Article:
• Who wouldn’t want to watch Matildas classic games on a 24 hour women’s sport channel? (Getty Images)
We’ve had 24 hour sports channels on TV for years - is it time to start calling for a dedicated women’s station?
By
Erin Riley

Source:
Zela
12 May 2016 - 8:25 AM  UPDATED 12 May 2016 - 8:30 AM

A few weeks ago, I was sitting at home in front of the TV on a Saturday night, watching sport. At half time in the AFL, I idly flipped through my Foxtel channels. One thing stood out glaringly: across the 12 sport channels, there was not a single female athlete in action.

And it’s only going to get worse. Last night, Foxtel announced it had purchased the rights to content from six major English Premier League clubs and would be adding three new channels to the sports package: 24/7 official channels from Chelsea, Liverpool and Manchester United. 

So now it will be fifteen channels, and the three new ones exclusively dedicated to men’s sport. You’ll now be able to watch every Chelsea Under 18s match, while the W-League gets one match broadcast per round.

Fox Sports’ programming is looking a little bit last century.

But there’s a simple solution: Fox Sports could add a 24/7 women’s sport channel and create a place where women’s sport is always the top priority.

Where people who enjoy women’s sport will know they can support female athletes no matter the time of day. Where dedicated space can be given to promoting women’s sport. Where a match between female athletes cannot be trumped by men. Ever.

The demand is there, so where’s the supply?

If they can create a pop-up channel for the Masters Golf Tournament, if they can have a dedicated AFL channel, if they can create three new channels for an English sporting league, surely Fox Sports can do this.

And it’s not just a fair proposition: it’s a good one. It would add a new product to the sport package that can appeal to a different market. In the age of on-demand TV, sport is one of the most important products for generating and maintaining pay TV subscriptions. Providing access to women’s sport that is not available elsewhere is a big selling point.

Recent ratings for the Matildas, Women’s BBL and the women’s AFL exhibition games have shown there is the demand for women’s sport. 

Cordoning off a space for women’s sport is also a way to demonstrate the network’s commitment to equality. Too often, female athletes are treated as second or third-class citizens by the networks, with matches only played to fill gaps in the men’s programming or at inconvenient times. Having a dedicated women’s sport channel would mean women’s sport cannot be trumped by a “more important” male match. It would give women’s sport the prime real estate it deserves.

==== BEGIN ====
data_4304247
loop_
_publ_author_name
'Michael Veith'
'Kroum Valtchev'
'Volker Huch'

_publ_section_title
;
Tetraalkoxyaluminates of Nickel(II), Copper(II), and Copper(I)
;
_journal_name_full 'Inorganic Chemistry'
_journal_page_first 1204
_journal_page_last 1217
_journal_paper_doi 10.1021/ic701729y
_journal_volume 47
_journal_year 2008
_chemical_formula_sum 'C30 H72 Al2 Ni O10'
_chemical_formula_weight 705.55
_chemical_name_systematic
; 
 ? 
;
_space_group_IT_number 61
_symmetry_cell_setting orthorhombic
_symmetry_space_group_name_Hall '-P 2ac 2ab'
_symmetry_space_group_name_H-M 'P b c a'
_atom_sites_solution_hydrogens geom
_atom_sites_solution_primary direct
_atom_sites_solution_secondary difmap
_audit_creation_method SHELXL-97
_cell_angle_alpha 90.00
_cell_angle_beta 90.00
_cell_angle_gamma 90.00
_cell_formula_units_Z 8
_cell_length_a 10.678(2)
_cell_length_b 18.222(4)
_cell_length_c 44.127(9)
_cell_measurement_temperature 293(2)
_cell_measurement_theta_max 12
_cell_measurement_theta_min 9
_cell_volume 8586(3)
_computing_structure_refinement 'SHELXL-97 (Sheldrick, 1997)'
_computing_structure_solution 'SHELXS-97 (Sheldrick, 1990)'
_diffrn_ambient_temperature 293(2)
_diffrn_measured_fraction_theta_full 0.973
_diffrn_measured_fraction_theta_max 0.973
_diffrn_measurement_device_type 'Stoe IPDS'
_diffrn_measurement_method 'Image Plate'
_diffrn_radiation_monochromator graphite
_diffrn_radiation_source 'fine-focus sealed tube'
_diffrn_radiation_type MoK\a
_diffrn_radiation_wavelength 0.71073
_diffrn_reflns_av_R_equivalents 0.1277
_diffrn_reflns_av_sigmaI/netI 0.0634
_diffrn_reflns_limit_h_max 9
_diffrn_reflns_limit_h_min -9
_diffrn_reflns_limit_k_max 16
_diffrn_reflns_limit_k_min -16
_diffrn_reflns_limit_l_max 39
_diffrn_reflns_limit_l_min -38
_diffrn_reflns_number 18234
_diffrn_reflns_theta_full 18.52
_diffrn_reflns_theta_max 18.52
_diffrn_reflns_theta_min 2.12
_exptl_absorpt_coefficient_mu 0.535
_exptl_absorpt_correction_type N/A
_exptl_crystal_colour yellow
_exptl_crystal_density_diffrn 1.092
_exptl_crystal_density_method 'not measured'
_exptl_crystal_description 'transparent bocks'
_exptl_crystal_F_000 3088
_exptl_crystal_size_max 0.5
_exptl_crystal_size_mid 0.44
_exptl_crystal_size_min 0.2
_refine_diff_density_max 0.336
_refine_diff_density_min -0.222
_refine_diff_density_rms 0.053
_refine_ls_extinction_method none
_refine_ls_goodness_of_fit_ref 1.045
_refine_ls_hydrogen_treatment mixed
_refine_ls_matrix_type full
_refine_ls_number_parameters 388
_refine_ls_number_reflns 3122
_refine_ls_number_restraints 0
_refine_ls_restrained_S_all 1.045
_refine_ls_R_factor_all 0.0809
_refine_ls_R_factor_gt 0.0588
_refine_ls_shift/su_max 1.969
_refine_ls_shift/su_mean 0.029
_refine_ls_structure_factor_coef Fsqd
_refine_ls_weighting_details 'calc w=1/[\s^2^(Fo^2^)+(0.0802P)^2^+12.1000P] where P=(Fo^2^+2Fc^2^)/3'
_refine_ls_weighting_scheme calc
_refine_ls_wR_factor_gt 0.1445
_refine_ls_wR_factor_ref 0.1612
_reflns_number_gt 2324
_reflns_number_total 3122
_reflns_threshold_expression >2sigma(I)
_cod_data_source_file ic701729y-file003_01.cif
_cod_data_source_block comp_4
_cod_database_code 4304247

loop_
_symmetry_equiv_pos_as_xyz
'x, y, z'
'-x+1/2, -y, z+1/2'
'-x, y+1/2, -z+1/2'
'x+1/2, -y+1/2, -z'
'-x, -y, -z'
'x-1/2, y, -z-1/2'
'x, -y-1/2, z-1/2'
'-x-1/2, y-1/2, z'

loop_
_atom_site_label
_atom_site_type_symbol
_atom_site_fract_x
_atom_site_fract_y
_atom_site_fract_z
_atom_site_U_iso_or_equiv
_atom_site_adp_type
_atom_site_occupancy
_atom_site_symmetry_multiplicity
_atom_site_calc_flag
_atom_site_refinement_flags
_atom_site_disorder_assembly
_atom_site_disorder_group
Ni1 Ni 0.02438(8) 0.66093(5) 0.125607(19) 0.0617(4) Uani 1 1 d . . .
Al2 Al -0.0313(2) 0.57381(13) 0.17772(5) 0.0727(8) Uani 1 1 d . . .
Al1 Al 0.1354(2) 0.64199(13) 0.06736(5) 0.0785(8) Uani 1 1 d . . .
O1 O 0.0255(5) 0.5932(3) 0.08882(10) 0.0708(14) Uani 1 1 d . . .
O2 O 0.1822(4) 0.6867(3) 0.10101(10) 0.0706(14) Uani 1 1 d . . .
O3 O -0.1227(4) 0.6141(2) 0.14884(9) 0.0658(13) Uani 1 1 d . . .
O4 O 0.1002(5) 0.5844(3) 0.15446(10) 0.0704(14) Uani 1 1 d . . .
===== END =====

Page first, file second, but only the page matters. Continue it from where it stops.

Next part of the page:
It would provide the opportunity for expanded coverage of women’s sport. With the Women’s Big Bash league, the W-League, the ANZ Championship and next year’s women’s AFL competition, there is plenty of women’s sport content to cover. There’s also plenty of other sports with ample women’s participation that could stand to get better coverage: gymnastics, athletics, women’s rugby league, even sailing.

Fox Sports W?

It could also be a space where women’s sport gets the coverage and analysis it deserves. Imagine a weekly netball talk show, a weekly women’s football program, a daily “today in women’s sport” news show.

It would raise both the quantity and the quality of coverage of women’s sport, especially on television. With well over 80% of TV news coverage of sport devoted to men’s sport, a dedicated women’s sport channel would give the opportunity to address that imbalance.

It would provide additional employment and training opportunities for emerging sports reporters – especially female sports journalists – allowing Fox Sports to address its significant on-air gender imbalance and provide opportunities for smart female sports analysts to provide their interpretations, not just interview players at the side lines.

Fox Sporting Nation includes women too

Now I’ve been around the traps long enough to know suggesting this will lead to suggestions of reverse sexism. But the status quo is sexist: it pushes women’s sport to the periphery. It would be great if we could address that imbalance without having to consciously create a space for women’s sport, but history has shown we have not been able to do so.

So instead, let’s actively and consciously create a space where women’s sport gets the attention it deserves on TV, so that perhaps one day it is entirely unnecessary.